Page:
Hexadecimals
A Hexadecimal Number is based on the number 16
16 Different Values
There are 16 Hexadecimal digits. They are the same as the decimal digits up to 9, but then there are the letters A, B, C, D, E and F in place of the decimal numbers 10 to 15:
Hexadecimal:  0  1  2  3  4  5  6  7  8  9  A  B  C  D  E  F 

Decimal:  0  1  2  3  4  5  6  7  8  9  10  11  12  13  14  15 
So a single Hexadecimal digit can show 16 different values instead of the normal 10.
Counting
Choose "Hexadecimal" below and watch it count:
After the "Ones" position is filled up (after F) the ones start back at 0, and we add 1 to the next position on the left (to show 1 lot of 16).
And after that position reaches F, we do the same thing, and so on.
As we move left, every number place is 16 times bigger.
Example: The decimal value of the hexadecimal number "D1CE"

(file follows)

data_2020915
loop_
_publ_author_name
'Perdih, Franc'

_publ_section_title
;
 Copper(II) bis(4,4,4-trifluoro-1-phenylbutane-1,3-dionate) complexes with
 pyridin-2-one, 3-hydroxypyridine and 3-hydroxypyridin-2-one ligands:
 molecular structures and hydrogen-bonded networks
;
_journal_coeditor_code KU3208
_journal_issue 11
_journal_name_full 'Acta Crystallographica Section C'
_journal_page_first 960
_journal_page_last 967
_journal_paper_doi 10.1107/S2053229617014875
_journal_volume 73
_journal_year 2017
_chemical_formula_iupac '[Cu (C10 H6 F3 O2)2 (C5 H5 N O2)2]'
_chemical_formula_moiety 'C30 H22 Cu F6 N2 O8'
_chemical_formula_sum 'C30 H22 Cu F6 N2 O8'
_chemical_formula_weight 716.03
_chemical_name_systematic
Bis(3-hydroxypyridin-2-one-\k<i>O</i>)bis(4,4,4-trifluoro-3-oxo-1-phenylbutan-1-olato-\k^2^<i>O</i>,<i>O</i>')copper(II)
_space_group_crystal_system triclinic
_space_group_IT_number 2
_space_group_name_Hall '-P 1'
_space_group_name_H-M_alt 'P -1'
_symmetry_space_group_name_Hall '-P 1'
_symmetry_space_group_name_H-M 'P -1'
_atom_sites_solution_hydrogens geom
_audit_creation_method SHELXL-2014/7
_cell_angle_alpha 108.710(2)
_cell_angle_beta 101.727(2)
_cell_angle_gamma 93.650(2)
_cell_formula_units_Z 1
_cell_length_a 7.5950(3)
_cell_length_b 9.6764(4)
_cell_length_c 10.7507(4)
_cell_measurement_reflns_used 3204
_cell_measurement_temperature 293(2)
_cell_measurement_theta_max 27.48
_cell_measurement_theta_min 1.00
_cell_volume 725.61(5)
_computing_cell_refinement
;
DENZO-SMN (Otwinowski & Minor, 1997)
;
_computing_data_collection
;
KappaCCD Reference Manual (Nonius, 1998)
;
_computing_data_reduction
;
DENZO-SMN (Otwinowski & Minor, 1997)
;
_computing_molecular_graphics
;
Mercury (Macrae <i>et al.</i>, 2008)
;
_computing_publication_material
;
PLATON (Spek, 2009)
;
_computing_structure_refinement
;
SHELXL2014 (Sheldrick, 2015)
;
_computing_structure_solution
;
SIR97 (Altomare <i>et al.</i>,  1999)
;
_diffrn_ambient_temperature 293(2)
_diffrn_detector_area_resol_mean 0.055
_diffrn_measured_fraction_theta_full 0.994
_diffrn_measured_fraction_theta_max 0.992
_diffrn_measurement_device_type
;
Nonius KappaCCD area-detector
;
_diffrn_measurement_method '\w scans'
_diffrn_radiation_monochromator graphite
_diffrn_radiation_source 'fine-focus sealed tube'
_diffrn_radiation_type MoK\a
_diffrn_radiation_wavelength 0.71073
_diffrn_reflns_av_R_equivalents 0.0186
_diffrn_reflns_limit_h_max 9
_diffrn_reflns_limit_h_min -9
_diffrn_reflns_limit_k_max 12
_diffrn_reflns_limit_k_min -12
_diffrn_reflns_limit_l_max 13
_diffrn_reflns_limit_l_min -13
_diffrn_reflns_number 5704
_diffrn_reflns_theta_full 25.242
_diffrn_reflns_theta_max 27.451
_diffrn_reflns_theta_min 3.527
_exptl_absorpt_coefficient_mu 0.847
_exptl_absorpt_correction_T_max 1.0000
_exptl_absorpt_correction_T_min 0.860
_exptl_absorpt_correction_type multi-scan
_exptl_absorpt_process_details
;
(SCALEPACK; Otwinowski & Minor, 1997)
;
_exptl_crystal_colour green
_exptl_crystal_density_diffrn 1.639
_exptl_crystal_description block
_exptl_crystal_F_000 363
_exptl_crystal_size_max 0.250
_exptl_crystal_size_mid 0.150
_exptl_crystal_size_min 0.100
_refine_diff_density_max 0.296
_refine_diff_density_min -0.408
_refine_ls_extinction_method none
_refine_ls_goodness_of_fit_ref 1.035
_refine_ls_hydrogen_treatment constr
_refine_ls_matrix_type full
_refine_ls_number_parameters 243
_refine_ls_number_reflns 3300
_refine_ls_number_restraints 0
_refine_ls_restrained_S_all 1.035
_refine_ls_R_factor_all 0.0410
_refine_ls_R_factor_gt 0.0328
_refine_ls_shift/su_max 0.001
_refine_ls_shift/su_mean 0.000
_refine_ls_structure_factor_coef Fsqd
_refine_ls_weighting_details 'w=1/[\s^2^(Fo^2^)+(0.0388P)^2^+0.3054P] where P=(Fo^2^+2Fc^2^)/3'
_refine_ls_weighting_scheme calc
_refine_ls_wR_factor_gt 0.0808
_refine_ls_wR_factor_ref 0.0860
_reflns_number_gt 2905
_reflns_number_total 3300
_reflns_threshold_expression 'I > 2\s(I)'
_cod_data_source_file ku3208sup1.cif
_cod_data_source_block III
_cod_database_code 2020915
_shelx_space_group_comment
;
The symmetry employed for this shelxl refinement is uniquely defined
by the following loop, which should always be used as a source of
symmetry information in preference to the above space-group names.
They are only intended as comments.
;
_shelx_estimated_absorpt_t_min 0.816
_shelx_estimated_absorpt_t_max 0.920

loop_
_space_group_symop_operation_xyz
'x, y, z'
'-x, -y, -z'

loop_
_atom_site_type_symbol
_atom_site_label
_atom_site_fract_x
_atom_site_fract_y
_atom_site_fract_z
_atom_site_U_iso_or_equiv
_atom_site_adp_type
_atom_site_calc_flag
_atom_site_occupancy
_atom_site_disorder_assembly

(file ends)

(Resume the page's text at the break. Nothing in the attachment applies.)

(Test it in the Binary to Decimal to Hexadecimal Converter.)
The Point !
Example: 2E6.A3
This is 2×16×16 + 14×16 + 6 + 10/16 + 3/(16×16)
=742.63671875 in Decimal
Read below to find out why
Numbers can be placed to the left or right of the point, to show values greater than one or less than one:
•  The number just to the left of the point is a whole number. Moving left every number place is 16 times bigger. 

•  The first digit on the right of the point means sixteenths (1/16). Moving right every number place is 16 times smaller (one sixteenth as big). 
More Examples
Example 1: What is 4B5 (Hexadecimal)?
 The "4" is in the "16×16" position, so that means 4 ×16×16
 The "B" (11) is in the "16" position, so that means 11 ×16
 The "5" is in the "1" position so that means 5.
 Answer: 4B5 = 4×16×16 + 11×16 + 5 (=1205) in Decimal
Example 2: What is 2.3 (Hexadecimal)?
 On the left side is "2", that is the whole number part.
 The 3 is in the "sixteenths" position, meaning "3 sixteenths", or 3/16
 So, 2.3 is "2 and 3 sixteenths" (=2.1875 in Decimal)
Dogs
Dogs would find hexadecimal easy to understand: just count on their toes!